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.Net is a development platform used for many of desktop applications running on Windows. It has support for web services as well as support for WS-*. .Net can also be used for developing server applications running on an application server.

Several options exist for single sign on from .Net using web services.

Single Sign on from a desktop application

SSO from a desktop application to a web service running on AS ABAP or AS Java can either be implemented using X.509 certificates or using SAML 1.1  Holder-of-Key.

Using X.509 for SSO

  • Supported with AS ABAP 6.40 and later.

See Teched presentation SIM208 SSO for SAP NetWeaver Leveraging X.509 Certificate Auto Enrollment in Microsoft Active Directory

"Automatic enrollment of user certificates using Microsoft Active Directory provides a quick and simple way to issue X.509 certificates to users and to enable single sign-on using a public key infrastructure (PKI). User auto-enrollment minimizes the high cost of normal PKI deployments and reduces the total cost of ownership (TCO) by providing SSO for an SAP NetWeaver system landscape leveraging the resources of an existing Microsoft Active Directory infrastructure."

Using SAML Holder-of-Key for SSO

  • Supported with AS ABAP 7.01 SP5, AS ABAP 7.11 SP3 

SAML Holder-of-Key requires an security Token Service (STS) to issue a SAML 1.1 tokens accepted by SAP systems (see SAML).  A WS consumer sends a requets to issue a SAML assertion to the STS, typically using Windows integrated authentication for authentication at the STS. The ws consumer then uses the SAML assertion for authentication.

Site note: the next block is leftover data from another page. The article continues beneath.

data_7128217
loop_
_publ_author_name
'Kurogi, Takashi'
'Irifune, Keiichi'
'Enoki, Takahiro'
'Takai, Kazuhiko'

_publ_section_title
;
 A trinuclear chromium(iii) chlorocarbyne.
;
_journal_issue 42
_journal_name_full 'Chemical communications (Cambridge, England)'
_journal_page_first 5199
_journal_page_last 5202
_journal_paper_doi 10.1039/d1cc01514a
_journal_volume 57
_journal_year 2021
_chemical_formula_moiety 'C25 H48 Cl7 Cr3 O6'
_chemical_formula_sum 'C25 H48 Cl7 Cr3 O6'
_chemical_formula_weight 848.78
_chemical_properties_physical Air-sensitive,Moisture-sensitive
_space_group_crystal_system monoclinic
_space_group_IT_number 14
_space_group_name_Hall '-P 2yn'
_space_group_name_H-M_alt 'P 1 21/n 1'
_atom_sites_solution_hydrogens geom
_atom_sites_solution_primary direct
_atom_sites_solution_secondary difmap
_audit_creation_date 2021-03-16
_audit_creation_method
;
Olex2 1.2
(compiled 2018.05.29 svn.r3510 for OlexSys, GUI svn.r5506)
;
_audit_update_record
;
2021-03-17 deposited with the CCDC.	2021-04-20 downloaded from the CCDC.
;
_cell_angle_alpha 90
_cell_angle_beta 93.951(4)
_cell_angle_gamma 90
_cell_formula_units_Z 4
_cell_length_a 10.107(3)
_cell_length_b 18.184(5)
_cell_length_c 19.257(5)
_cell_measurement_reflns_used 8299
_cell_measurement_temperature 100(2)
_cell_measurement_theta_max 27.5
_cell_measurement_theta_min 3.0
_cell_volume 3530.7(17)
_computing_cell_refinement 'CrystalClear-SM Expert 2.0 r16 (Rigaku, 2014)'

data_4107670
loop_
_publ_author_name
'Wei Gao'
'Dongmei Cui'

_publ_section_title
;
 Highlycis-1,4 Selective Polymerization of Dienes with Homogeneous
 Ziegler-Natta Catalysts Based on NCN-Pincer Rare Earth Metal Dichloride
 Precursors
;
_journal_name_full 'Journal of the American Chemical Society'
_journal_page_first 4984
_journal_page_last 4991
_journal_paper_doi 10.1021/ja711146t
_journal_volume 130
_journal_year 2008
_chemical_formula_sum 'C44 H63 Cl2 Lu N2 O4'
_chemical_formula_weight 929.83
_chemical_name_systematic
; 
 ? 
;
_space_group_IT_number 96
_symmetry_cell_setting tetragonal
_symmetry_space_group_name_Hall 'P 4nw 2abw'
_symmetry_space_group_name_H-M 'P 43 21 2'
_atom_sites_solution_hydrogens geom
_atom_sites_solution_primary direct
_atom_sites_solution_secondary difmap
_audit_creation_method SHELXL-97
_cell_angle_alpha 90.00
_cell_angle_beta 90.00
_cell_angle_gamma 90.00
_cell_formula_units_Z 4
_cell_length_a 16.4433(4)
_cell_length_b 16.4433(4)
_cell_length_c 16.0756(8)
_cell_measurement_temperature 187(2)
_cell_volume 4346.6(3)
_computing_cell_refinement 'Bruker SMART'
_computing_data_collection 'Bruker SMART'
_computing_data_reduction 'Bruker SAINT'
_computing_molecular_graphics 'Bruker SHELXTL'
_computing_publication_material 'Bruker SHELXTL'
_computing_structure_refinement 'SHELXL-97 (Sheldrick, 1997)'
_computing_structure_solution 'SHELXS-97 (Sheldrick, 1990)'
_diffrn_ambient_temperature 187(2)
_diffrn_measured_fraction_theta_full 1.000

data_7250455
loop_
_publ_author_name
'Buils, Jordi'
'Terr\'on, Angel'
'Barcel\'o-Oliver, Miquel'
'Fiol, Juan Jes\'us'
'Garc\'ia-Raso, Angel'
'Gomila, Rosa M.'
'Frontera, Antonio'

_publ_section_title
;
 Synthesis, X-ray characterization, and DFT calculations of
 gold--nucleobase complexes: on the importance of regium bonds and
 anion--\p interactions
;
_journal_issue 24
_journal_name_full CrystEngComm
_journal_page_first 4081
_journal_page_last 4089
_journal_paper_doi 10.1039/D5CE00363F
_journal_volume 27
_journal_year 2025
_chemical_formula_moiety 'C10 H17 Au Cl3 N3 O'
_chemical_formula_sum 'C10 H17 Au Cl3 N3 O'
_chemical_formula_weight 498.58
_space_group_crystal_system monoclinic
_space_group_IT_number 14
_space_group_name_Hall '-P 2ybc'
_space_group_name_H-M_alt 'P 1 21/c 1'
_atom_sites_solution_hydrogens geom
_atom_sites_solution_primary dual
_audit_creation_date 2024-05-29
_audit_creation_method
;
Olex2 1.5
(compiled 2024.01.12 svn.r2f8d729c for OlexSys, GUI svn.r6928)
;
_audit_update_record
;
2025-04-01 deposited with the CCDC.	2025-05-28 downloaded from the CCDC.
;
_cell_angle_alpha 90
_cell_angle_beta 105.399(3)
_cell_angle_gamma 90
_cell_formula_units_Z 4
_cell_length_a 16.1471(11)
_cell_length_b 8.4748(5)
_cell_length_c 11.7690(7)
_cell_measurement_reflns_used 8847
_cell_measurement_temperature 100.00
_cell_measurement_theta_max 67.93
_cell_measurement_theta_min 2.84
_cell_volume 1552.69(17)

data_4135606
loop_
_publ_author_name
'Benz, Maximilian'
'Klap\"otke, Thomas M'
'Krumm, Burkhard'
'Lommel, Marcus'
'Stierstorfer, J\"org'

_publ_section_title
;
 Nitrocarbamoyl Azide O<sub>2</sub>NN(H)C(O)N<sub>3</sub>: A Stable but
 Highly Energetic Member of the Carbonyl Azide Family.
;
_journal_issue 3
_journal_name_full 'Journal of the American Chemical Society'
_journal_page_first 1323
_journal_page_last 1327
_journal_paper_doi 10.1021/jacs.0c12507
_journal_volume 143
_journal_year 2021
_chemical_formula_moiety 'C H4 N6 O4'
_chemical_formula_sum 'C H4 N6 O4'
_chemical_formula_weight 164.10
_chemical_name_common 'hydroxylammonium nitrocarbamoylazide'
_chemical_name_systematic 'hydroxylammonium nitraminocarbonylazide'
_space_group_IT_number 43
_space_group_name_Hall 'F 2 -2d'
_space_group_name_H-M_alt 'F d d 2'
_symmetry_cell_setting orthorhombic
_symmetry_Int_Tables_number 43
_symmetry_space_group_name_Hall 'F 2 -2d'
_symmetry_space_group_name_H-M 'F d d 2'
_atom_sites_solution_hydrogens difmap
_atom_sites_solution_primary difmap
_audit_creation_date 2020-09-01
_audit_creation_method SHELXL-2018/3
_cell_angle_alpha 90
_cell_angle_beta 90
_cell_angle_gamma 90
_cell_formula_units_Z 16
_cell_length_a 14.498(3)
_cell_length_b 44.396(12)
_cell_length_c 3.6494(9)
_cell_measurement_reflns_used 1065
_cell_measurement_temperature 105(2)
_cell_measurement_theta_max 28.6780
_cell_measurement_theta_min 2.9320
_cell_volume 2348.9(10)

The book "Single Sign-on mit SAP" ( covers several scenarions for SSO between .Net and AS ABAP. Examples are:

1) Single Sign on from a .Net office application (Microsoft Excel) to AS ABAP 7.01 using Microsoft AD FS 2.0

2) Single Sign on from AS ABAP 7.01 to an .Net WCF service using Microsoft AD FS 2.0

3) Single Sign on from AS ABAP 7.01 to an .Net WCF service using assertions issued locally by an internal AS ABAP STS

Further information:

1) Handon SIM264 on Teched 2010

Single Sign on from a server application

  • SAML Sender-vouches is supported with releases AS ABAP 7.00 (SP 15) and higher. Please ensure the following SAP notes have been applied:
  • AS ABAP 7.00: SAP Note 1325457
  • AS ABAP 7.10:  SAP Note 1325457

In this scenario a (web) application running on a server makes a ws call. The application requires authentication and the application should call the ws using the authenticated users identity. Solution for this is to use SAML Sender-Vouches authentication, but .Net 3.5 has no direct support for SAML Sender-Vouches authentication, as it is lacking the SecurityTokenReference transform.

Workaround to this is using a custom behavior, and setting this on the proxy:

/* instantiate ws proxy */ 
MyWS client = new ... 
// set behaviour
client.Endpoint.Behaviors.Add(new SamlSVBehavior());

The beaviour is available through SDN Code Exchange at

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  1. How about SAP Logon Ticket?

    1. SAP recommends to use SAML as this is the more interoperable and more secure format.

  2. Unknown User (k3ozegn)


    I would like to confirm the system requirements for SSO using the SAML Sender-Vouches configuration. I initially found the SIM 207 presentation which states that the Sender-Vouches scenario is supported on ABAP 7.00 SP14 and higher. However this article states that SP15 and SAP Note 1325457 is required. Which is correct?




    It would nice if someone updated this to include OAuth options.

    1. Hi Steven,

      please note that OAuth is only implemented and specified for OData/REST services. OAuth is not implemented for SOAP services in AS ABAP 7.xx this WIKI is about.

      SAML to the contrary is a wide concept that is constantly being applied to all kinds of use cases. There are bindings for browser based SSO, for SOAP service SSO and for OData Services in conjunction with OAuth 2.0.